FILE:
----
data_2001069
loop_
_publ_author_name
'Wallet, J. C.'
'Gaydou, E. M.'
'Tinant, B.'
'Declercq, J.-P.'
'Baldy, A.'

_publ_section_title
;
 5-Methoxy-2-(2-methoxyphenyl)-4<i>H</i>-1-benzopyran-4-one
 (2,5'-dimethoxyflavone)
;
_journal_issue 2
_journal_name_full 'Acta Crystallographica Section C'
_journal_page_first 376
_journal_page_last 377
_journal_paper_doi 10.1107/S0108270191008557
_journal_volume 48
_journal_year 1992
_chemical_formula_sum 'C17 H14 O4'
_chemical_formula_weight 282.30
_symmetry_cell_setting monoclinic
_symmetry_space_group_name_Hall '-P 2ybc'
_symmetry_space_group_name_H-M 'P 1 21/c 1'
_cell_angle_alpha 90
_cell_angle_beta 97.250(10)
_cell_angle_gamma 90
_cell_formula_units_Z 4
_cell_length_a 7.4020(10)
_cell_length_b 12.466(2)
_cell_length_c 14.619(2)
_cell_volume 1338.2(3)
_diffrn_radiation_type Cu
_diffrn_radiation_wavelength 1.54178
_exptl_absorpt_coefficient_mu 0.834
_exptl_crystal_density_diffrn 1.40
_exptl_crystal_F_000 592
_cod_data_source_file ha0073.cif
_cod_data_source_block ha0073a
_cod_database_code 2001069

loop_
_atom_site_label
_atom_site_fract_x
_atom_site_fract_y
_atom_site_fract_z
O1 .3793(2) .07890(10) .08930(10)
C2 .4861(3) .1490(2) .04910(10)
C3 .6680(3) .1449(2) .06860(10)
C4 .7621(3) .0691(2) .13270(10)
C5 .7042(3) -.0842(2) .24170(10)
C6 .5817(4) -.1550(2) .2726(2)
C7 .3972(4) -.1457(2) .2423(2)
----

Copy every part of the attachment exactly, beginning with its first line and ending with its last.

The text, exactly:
data_2001069
loop_
_publ_author_name
'Wallet, J. C.'
'Gaydou, E. M.'
'Tinant, B.'
'Declercq, J.-P.'
'Baldy, A.'

_publ_section_title
;
 5-Methoxy-2-(2-methoxyphenyl)-4<i>H</i>-1-benzopyran-4-one
 (2,5'-dimethoxyflavone)
;
_journal_issue 2
_journal_name_full 'Acta Crystallographica Section C'
_journal_page_first 376
_journal_page_last 377
_journal_paper_doi 10.1107/S0108270191008557
_journal_volume 48
_journal_year 1992
_chemical_formula_sum 'C17 H14 O4'
_chemical_formula_weight 282.30
_symmetry_cell_setting monoclinic
_symmetry_space_group_name_Hall '-P 2ybc'
_symmetry_space_group_name_H-M 'P 1 21/c 1'
_cell_angle_alpha 90
_cell_angle_beta 97.250(10)
_cell_angle_gamma 90
_cell_formula_units_Z 4
_cell_length_a 7.4020(10)
_cell_length_b 12.466(2)
_cell_length_c 14.619(2)
_cell_volume 1338.2(3)
_diffrn_radiation_type Cu
_diffrn_radiation_wavelength 1.54178
_exptl_absorpt_coefficient_mu 0.834
_exptl_crystal_density_diffrn 1.40
_exptl_crystal_F_000 592
_cod_data_source_file ha0073.cif
_cod_data_source_block ha0073a
_cod_database_code 2001069

loop_
_atom_site_label
_atom_site_fract_x
_atom_site_fract_y
_atom_site_fract_z
O1 .3793(2) .07890(10) .08930(10)
C2 .4861(3) .1490(2) .04910(10)
C3 .6680(3) .1449(2) .06860(10)
C4 .7621(3) .0691(2) .13270(10)
C5 .7042(3) -.0842(2) .24170(10)
C6 .5817(4) -.1550(2) .2726(2)
C7 .3972(4) -.1457(2) .2423(2)